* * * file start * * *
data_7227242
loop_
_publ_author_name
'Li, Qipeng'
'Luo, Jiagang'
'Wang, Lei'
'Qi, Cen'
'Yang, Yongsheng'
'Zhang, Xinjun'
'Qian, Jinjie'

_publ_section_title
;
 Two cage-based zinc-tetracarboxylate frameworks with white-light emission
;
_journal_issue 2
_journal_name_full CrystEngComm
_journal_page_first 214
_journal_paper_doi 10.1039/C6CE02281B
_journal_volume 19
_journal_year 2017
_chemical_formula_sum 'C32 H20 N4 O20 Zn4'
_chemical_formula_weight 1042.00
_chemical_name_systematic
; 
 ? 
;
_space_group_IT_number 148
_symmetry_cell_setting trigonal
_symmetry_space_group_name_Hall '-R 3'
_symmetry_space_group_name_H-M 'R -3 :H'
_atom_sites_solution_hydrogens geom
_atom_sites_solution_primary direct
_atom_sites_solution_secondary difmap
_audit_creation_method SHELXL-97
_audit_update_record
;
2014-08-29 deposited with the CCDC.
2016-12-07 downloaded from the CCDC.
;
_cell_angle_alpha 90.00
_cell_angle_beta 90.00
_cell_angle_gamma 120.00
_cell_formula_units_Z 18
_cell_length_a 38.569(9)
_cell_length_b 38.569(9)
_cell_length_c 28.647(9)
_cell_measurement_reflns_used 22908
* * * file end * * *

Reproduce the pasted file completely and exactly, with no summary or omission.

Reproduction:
data_7227242
loop_
_publ_author_name
'Li, Qipeng'
'Luo, Jiagang'
'Wang, Lei'
'Qi, Cen'
'Yang, Yongsheng'
'Zhang, Xinjun'
'Qian, Jinjie'

_publ_section_title
;
 Two cage-based zinc-tetracarboxylate frameworks with white-light emission
;
_journal_issue 2
_journal_name_full CrystEngComm
_journal_page_first 214
_journal_paper_doi 10.1039/C6CE02281B
_journal_volume 19
_journal_year 2017
_chemical_formula_sum 'C32 H20 N4 O20 Zn4'
_chemical_formula_weight 1042.00
_chemical_name_systematic
; 
 ? 
;
_space_group_IT_number 148
_symmetry_cell_setting trigonal
_symmetry_space_group_name_Hall '-R 3'
_symmetry_space_group_name_H-M 'R -3 :H'
_atom_sites_solution_hydrogens geom
_atom_sites_solution_primary direct
_atom_sites_solution_secondary difmap
_audit_creation_method SHELXL-97
_audit_update_record
;
2014-08-29 deposited with the CCDC.
2016-12-07 downloaded from the CCDC.
;
_cell_angle_alpha 90.00
_cell_angle_beta 90.00
_cell_angle_gamma 120.00
_cell_formula_units_Z 18
_cell_length_a 38.569(9)
_cell_length_b 38.569(9)
_cell_length_c 28.647(9)
_cell_measurement_reflns_used 22908